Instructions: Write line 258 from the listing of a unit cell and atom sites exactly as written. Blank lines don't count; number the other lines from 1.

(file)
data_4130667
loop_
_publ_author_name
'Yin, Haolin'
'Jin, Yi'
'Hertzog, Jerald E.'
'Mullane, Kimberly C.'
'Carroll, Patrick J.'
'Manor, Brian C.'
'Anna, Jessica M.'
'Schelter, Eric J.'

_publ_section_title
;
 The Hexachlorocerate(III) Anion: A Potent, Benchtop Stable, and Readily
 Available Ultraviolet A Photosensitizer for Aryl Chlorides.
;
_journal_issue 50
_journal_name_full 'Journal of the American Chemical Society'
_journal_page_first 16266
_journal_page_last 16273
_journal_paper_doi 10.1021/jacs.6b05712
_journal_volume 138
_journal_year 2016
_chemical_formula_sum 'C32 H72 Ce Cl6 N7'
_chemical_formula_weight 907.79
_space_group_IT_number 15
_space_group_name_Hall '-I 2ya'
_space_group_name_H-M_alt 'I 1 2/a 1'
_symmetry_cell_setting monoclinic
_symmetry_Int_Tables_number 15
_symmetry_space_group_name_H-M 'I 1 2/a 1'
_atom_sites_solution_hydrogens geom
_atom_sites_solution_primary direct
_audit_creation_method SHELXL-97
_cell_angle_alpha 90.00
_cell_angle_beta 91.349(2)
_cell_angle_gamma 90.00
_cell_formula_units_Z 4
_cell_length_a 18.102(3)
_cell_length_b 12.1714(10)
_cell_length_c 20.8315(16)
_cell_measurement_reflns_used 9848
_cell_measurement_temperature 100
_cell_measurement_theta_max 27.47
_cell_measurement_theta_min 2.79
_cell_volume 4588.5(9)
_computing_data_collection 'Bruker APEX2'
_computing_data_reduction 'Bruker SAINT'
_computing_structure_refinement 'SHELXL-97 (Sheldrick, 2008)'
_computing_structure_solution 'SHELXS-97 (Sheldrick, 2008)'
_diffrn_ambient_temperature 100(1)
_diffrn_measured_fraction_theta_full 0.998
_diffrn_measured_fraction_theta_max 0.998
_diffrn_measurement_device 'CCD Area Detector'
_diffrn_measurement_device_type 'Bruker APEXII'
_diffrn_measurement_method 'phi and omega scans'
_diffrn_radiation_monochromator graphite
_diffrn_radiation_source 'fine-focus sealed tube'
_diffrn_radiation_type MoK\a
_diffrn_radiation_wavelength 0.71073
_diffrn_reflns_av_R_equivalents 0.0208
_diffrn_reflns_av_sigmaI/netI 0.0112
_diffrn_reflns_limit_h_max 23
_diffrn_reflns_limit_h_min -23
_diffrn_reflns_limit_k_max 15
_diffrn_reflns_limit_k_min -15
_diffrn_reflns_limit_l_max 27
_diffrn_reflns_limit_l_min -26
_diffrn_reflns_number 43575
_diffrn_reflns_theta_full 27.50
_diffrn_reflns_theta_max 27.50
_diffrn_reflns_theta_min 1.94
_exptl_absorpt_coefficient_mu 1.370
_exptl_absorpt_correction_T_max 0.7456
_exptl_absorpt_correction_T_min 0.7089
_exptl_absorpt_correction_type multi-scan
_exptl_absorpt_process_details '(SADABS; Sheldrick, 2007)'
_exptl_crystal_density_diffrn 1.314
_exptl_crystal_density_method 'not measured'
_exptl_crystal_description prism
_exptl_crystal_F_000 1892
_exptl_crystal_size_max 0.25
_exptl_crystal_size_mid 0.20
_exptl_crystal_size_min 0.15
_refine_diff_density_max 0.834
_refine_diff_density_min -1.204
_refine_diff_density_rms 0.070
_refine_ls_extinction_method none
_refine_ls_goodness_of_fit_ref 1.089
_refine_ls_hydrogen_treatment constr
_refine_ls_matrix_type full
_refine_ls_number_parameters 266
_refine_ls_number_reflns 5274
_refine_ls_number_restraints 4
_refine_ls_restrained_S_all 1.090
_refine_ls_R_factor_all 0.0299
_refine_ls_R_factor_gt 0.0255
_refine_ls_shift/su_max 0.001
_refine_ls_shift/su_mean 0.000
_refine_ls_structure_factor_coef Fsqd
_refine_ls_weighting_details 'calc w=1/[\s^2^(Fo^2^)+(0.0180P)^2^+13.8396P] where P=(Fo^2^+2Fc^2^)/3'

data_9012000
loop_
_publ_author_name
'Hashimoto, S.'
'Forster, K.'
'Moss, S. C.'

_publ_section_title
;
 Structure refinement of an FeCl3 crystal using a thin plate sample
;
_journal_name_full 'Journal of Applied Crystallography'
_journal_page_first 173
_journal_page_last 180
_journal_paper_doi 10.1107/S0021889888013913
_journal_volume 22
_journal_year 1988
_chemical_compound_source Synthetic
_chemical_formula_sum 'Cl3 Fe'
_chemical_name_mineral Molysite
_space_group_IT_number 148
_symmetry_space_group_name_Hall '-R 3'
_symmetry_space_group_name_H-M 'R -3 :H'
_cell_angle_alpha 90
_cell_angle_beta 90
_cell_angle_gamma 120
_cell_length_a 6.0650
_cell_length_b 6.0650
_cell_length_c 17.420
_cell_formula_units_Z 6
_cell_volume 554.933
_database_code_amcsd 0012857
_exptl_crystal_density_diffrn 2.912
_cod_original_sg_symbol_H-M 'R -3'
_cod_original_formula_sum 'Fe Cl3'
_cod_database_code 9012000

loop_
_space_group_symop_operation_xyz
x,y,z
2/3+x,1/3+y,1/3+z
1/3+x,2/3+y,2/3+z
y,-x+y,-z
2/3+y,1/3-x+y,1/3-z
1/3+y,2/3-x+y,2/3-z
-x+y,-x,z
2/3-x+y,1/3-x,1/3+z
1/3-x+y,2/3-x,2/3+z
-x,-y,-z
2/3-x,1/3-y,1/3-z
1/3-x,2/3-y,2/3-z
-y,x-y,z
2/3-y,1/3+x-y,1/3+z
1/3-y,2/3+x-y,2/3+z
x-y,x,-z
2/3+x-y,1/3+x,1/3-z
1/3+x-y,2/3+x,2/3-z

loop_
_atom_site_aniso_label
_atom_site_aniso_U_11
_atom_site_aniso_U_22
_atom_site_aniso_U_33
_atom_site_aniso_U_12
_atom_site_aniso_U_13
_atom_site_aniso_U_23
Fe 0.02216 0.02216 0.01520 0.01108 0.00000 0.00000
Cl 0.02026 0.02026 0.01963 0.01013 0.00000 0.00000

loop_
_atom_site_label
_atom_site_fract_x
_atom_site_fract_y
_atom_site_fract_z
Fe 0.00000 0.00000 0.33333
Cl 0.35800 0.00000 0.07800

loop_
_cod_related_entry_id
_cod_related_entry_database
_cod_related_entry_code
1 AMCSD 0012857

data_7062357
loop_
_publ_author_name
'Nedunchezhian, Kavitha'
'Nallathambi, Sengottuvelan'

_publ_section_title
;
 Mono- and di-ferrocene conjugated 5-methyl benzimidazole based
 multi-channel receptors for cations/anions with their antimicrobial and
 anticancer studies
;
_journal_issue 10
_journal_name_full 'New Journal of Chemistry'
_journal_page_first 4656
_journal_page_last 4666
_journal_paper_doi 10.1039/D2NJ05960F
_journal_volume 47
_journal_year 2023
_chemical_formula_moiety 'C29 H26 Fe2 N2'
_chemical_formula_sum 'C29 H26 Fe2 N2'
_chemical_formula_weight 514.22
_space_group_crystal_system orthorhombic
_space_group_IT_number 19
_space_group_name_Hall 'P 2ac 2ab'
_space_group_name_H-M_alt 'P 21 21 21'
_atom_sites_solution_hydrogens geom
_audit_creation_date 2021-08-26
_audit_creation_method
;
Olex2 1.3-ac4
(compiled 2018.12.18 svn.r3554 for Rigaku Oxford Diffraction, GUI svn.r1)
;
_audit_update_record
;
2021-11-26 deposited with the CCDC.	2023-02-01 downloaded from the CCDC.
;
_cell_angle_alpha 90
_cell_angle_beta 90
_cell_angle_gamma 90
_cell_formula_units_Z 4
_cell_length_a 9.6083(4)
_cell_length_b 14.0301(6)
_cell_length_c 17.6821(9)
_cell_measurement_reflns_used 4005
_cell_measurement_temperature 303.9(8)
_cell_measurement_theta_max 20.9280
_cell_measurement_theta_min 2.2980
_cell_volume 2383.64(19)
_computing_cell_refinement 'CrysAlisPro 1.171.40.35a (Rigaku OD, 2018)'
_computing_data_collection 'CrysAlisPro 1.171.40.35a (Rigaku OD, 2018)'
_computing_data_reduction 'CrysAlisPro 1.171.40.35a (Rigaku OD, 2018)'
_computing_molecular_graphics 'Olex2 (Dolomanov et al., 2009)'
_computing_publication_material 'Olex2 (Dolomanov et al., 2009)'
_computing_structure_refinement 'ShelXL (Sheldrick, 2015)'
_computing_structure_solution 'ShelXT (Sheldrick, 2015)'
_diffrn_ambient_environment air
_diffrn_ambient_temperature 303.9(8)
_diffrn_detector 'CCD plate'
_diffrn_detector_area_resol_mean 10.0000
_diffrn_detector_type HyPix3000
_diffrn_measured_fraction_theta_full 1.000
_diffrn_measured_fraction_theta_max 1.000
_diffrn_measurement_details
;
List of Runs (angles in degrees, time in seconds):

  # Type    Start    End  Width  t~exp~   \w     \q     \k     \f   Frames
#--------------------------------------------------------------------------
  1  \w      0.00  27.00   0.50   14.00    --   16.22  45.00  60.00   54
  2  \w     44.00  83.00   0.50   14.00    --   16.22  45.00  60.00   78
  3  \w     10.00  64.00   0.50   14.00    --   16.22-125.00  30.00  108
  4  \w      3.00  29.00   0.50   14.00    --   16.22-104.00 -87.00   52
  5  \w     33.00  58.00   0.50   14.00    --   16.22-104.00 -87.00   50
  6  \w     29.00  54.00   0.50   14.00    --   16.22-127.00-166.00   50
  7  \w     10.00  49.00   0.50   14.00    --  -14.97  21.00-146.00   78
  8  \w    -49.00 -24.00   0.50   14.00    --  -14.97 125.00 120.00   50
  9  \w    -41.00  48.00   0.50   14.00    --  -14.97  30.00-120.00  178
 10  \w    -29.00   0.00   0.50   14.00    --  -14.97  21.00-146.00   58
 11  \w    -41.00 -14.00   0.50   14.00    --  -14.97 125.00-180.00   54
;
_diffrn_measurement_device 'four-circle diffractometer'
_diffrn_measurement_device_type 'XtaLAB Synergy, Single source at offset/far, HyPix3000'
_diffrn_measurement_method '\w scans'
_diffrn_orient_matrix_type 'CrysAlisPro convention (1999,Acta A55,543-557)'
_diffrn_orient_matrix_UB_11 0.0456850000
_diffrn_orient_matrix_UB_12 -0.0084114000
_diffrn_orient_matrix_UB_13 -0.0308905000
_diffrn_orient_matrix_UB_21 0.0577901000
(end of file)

_diffrn_measurement_device 'four-circle diffractometer'